Likewise, because of the proclivity of some types of perennial bachelor buttons to spread vigorously in some regions (mainly in parts of the North), a portion of your care for this plant may entail checking its advance if you don't want more than what you already have.

As reader, Maurine Greenwald reminds me, the plant is prone to powdery mildew. The preventive care recommended to combat this disease is to provide good air circulation. You can achieve this by planning so as to avoid overcrowding in your flower border and by dividing.

Outstanding Features:

No doubt, the outstanding feature of this plant is its delicate flowers. They display a fine texture that can either be appreciated in its own right or set off against flowers of a coarser texture to create a striking contrast.

Or maybe it's contrasts in color you prefer? I happen to like contrasts between purple and yellow flowers. What color combinations for flowers do you like?

The Genus, Centaurea: a Diverse Lot:

Centaurea montana 'Amethyst Dream' is just the tip of the iceberg when it comes to types of Centaurea. By the way, if that genus name makes you think of Greek mythology, you're on the right track for its derivation. It is said that the most famous centaur, Chiron, who was much skilled in the medicinal uses of plants, applied Centaurea to wounds to heal them. And there you have the origin of the genus name -- as hard as it is, admittedly to relate such a rugged, hulking beast as a centaur to a plant with such a delicate flower. The specific epithet, montana refers to the plant's mountain habitat in its native Europe.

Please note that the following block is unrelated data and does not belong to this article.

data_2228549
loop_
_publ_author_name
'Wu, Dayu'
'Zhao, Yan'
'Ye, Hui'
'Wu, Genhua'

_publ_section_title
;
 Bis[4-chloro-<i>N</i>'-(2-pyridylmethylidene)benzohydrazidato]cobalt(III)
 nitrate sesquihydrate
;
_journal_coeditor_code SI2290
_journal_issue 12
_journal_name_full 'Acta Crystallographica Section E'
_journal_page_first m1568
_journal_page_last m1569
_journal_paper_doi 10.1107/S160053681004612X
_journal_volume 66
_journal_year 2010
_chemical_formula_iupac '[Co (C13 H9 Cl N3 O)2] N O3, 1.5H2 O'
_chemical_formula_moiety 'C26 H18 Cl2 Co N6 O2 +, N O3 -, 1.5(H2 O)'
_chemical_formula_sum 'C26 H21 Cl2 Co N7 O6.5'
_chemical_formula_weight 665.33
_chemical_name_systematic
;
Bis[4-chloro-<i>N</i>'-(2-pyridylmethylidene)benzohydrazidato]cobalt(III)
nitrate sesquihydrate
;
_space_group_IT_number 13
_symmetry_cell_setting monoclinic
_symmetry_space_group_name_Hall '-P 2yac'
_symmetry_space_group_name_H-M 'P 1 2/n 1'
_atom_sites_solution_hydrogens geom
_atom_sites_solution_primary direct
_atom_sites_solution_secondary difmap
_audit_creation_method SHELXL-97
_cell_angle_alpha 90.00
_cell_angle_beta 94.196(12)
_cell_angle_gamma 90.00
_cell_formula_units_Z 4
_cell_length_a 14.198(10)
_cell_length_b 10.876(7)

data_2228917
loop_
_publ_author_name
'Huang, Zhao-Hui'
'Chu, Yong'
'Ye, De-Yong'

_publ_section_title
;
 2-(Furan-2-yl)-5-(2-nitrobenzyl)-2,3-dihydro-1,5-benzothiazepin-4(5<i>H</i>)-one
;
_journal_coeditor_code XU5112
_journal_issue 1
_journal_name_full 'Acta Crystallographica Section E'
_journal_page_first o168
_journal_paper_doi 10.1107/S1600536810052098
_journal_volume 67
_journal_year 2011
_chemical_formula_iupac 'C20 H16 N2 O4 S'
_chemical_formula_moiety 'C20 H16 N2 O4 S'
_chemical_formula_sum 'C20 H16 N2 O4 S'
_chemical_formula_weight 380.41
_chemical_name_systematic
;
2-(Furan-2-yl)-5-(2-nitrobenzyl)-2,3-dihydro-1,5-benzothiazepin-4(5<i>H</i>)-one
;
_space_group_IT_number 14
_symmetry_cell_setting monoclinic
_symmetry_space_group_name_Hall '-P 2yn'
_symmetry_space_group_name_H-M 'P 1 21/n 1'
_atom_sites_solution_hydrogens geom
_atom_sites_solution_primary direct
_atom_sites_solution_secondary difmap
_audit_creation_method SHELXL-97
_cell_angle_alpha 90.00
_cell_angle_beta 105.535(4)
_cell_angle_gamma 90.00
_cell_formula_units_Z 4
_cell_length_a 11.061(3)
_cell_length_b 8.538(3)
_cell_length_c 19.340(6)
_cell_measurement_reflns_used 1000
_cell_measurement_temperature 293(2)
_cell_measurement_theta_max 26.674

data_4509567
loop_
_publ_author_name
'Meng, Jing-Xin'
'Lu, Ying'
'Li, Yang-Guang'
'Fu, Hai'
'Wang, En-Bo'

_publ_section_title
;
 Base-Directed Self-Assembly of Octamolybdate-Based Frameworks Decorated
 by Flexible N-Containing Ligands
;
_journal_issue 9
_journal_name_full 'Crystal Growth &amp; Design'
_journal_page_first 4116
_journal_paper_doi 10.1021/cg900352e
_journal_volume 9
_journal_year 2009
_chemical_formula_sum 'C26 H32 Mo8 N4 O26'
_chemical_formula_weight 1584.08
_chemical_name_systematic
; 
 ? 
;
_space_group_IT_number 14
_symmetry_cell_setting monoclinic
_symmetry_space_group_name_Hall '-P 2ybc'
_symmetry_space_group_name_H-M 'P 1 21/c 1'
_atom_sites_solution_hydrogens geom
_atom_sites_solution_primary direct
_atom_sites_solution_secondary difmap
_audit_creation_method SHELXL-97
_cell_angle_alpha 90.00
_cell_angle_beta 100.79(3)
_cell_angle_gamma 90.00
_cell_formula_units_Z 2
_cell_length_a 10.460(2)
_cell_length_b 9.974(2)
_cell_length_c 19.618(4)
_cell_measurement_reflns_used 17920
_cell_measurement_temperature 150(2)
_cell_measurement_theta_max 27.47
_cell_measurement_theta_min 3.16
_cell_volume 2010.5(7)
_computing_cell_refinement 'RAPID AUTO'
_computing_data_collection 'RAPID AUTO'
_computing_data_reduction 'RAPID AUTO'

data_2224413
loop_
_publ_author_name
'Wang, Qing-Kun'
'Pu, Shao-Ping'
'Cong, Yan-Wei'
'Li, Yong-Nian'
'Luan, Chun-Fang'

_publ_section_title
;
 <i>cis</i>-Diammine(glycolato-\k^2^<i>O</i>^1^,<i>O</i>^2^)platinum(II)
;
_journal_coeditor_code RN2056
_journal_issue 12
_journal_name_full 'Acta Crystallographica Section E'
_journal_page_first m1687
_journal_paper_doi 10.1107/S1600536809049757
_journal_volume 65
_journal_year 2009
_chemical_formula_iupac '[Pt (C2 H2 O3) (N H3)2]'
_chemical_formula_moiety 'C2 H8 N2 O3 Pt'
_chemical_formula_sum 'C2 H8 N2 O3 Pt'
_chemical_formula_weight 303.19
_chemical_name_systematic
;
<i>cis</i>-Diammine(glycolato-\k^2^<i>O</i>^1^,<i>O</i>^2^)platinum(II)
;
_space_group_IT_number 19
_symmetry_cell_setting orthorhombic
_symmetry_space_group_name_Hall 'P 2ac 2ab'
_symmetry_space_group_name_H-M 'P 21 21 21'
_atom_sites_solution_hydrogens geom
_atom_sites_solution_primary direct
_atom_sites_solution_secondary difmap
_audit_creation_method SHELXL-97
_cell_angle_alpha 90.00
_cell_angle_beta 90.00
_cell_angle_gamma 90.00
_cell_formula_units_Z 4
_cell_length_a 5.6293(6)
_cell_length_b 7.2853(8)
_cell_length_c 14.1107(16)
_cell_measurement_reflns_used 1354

For examples of some of the different plants that belong to this genus, let's start with the yellow Centaurea called Centaurea macrocephala. The species plant, Centaurea montana has blue flowers -- thus an alternate common name, "mountain bluets" (picture). But using that common name can lead to confusion, since there is also a little wildflower named "bluets."

I prefer the common name, "perennial bachelor buttons," especially when referring to cultivars of Centaurea montana that do not have blue flowers (in which case "bluets" does not make much sense as a nickname). The origin of this common name lies in the fact that bachelors traditionally inserted these flowers in their buttonholes when calling upon their lady friends.

Centaurea montana and Centaurea macrocephala are perennials, but, in addition, there is an annual bachelor buttons (Centaurea cyanus). Oh, and just for good measure, this annual (and sometimes the perennial, too) can be referred to as "cornflower." This common name reflects the fact that the plants are a common sight in "corn" (i.e., grain) fields in southern Europe. Aren't you glad we have the scientific names of plants to help us keep all this straight?

Finally, even a notorious weed named "spotted knapweed" belongs to the Centaurea genus. I could go on, but you get the idea: this genus is nothing if not diverse.